- The movie ends with a big battle with the town’s people against a bandit army. This ends with a big bomb explosion.
Children under five are most likely to be frightened by scary visual images, such as monsters, physical transformations.
In addition to the above-mentioned violent scenes, there are some scenes in this movie that could scare or disturb children under the age of five, including the following:
- Because the movie is about the Day of the Dead and it also includes two underworlds: the Land of the Remembered and the Land of the Forgotten, death is a common theme in the movie. Some of the elements that may scare children are ghosts, skeletons, graveyards and beheaded figures.
- Xibalba and La Muerte are scary looking spirits that may frighten young children. Xibalba is an evil spirit who sends his snake to do his bidding. La Muerte is a nicer spirit but she looks like a skeleton.
- There are many deaths in this film. Manolo’s mother and Joaquin’s father have both died. Also, Maria is thought to be dead and Manolo dies but is eventually returned to the land of the living.
- When Maria is sent away all the children cry and are very upset. This may be upsetting for young children.
- When Manolo dies and travels to the Land of the Remembered he turns into a skeleton man. He also has to fight a huge demonic bull. These scenes may be scary for children.
Children aged five to eight will also be frightened by scary visual images and will also be disturbed by depictions of the death of a parent, a child abandoned or separated from parents, children or animals being hurt or threatened and / or natural disasters.
Children in this age group may also be scared or disturbed by the above mentioned scenes
Children aged eight to thirteen are most likely to be frightened by realistic threats and dangers, violence or threat of violence and / or stories in which children are hurt or threatened.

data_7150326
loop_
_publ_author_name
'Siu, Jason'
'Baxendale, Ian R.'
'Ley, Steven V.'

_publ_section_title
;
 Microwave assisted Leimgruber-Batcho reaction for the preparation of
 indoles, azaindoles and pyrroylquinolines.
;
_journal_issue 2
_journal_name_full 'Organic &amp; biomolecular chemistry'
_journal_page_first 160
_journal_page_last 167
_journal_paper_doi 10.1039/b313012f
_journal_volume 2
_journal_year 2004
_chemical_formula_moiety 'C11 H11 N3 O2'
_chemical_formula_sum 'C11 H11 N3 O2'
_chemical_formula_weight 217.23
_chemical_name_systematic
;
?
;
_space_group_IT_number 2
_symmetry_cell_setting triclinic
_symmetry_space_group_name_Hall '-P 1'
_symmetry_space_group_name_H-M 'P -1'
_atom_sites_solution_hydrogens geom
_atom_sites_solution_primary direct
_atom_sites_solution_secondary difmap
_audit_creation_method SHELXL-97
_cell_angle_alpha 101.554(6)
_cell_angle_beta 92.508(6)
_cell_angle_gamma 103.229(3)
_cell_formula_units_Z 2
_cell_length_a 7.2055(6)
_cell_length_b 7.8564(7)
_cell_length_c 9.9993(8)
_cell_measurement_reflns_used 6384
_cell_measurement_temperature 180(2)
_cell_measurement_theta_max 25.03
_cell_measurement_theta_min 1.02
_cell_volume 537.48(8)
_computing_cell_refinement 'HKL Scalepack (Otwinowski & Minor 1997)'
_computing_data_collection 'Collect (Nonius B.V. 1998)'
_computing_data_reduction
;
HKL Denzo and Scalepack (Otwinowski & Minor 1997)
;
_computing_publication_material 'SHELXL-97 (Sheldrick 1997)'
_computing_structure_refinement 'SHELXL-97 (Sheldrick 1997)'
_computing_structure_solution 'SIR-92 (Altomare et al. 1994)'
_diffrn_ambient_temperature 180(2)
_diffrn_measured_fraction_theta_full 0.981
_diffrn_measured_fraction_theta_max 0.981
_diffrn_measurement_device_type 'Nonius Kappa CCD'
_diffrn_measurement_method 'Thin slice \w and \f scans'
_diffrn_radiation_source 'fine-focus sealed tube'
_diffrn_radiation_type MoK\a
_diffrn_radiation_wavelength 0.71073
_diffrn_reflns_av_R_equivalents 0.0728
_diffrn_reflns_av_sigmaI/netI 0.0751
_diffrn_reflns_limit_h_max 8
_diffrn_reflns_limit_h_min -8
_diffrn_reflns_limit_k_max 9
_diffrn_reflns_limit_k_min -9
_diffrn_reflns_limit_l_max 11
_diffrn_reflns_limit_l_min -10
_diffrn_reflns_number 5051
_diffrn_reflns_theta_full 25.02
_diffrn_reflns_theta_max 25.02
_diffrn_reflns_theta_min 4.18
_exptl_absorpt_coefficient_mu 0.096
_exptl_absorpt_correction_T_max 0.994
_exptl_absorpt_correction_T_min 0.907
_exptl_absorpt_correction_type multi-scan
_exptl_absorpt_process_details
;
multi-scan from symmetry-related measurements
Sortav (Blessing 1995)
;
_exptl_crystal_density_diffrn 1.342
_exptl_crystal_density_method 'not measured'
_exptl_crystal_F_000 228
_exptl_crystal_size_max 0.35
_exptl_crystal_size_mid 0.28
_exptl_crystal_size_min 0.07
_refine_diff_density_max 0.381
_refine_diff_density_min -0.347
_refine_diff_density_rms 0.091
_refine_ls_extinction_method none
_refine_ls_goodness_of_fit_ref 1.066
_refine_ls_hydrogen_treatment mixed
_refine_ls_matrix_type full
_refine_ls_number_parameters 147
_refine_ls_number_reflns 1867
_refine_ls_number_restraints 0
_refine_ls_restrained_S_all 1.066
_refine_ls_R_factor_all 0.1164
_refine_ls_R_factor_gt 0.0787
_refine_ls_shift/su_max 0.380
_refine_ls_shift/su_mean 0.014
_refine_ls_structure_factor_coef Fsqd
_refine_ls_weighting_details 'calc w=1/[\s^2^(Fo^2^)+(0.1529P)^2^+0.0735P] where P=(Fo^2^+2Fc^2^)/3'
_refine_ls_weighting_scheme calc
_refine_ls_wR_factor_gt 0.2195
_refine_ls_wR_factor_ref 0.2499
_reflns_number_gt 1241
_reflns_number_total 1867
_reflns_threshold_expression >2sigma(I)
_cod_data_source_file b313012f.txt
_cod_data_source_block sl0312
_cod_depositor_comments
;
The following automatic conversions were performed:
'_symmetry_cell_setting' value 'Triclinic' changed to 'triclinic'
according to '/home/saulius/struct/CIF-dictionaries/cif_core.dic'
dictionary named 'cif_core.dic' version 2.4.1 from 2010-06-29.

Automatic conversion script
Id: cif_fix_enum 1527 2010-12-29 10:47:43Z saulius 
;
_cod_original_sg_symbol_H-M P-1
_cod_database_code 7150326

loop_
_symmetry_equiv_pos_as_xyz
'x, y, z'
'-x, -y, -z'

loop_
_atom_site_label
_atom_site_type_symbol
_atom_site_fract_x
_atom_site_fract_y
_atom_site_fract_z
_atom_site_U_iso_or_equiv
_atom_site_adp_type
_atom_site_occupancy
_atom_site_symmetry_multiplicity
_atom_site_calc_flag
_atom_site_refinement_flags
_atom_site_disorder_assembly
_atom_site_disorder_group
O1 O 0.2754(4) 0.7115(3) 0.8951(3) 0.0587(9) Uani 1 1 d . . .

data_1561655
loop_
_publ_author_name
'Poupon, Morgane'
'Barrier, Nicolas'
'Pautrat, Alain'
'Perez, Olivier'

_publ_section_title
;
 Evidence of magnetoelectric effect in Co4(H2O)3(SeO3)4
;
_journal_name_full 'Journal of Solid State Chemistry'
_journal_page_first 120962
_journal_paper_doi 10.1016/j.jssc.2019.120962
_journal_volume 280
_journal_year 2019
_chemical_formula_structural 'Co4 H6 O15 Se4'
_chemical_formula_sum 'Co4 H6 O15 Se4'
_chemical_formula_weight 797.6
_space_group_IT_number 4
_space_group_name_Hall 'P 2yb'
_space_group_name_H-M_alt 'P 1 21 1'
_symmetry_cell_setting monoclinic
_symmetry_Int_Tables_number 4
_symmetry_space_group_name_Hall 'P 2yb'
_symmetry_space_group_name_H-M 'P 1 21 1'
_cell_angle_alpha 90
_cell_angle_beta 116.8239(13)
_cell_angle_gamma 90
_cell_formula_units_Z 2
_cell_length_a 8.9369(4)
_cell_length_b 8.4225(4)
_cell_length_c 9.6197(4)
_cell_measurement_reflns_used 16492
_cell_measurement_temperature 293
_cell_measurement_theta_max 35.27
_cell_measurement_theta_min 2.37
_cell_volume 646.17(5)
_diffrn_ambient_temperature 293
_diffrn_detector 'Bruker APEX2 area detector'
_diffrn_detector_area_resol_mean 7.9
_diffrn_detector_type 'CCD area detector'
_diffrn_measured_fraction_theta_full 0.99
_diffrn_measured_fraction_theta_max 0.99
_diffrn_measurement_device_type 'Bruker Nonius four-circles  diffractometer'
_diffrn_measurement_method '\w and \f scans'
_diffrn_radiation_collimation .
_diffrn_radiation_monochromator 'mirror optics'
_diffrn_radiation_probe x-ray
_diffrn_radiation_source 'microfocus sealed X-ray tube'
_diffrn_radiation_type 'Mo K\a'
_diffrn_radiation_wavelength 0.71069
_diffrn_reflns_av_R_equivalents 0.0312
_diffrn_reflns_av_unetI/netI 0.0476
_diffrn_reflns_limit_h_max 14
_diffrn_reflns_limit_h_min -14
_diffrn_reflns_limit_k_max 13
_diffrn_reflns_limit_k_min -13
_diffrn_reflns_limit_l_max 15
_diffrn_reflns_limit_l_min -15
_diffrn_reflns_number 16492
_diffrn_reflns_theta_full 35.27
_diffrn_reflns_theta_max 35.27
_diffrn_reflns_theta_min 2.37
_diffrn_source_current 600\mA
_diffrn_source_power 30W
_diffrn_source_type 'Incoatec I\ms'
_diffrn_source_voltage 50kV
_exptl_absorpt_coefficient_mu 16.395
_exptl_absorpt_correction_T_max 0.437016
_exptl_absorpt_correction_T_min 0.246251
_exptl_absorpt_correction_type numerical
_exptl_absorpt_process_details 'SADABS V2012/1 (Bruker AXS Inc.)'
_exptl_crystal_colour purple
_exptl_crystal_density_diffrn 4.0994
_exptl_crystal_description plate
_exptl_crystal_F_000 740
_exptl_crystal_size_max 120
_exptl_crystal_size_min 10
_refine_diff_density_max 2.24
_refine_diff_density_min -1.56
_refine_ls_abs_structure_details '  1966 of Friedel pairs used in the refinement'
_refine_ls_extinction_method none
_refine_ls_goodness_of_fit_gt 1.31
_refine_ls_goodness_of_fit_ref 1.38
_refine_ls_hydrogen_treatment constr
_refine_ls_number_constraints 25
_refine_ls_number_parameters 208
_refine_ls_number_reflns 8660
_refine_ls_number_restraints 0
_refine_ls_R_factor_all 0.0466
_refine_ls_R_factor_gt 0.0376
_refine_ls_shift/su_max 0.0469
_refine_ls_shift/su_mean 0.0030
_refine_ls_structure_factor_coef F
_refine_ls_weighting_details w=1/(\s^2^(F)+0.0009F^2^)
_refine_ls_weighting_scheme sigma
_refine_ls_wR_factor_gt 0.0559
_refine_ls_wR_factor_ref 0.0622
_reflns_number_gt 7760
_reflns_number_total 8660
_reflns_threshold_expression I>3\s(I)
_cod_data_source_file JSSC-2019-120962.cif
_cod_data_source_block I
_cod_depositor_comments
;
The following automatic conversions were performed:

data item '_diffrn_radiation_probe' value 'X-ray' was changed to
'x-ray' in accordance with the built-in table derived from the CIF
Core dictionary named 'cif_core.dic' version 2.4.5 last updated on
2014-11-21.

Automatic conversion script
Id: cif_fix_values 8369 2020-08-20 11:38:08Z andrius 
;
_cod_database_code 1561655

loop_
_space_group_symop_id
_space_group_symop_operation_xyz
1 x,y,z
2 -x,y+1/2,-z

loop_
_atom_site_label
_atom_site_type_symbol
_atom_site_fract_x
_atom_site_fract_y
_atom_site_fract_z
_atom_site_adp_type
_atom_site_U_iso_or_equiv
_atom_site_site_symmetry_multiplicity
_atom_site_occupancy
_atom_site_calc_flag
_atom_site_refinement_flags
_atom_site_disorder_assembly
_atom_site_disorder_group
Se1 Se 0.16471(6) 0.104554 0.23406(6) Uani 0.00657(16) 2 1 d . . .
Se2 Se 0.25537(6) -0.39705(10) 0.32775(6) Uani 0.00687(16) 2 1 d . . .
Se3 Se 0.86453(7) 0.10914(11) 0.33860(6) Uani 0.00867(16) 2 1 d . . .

Some children may be scared or disturbed by some of the above mentioned scenes but there is mostly nothing of concern
Children over the age of thirteen are most likely to be frightened by realistic physical harm or threats, molestation or sexual assault and / or threats from aliens or the occult.
Nothing of concern
None of concern
There are some sexual references in this movie, including:
- Both Manolo and Joaquin flirt with Maria
- Manolo’s band sing “Do you think I’m sexy”
There is some sexual activity in this movie, including:
- Manolo and Maria kiss
There is some use of substances in this movie, including:
- Some drinking is shown at parties and at dinner but it is not clear if they are drinking alcohol.
- One of the band members seems drunk and says “we have been to four bars”.
There is some coarse language that young children may imitate, including:
- “kick his butt”
- “lazy bum”
- “son of a leper’s donkey”
The Book of Life is an enjoyable animated film about the Mexican holiday Day of the Dead. It is ideal for children aged 10 and over and is a great chance for children to learn more about the beliefs and celebrations of another culture. Maria is also an excellent role model for young girls as she is brave, smart and stands up for herself.
Because of the themes, the scary elements and the violence in this film, it is not recommended for children under 6 and parental guidance is recommended for the 6 to 10 age group.
The main messages from this movie are
- be yourself
- follow your heart
Values in this movie that parents may wish to reinforce with their children include:
- being brave
This movie could also give parents the opportunity to discuss with their children the importance of not solving conflicts with violence.
Tip: Leave out the first A, An or The
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Some content may not be appropriate for children this age. Parental guidance recommended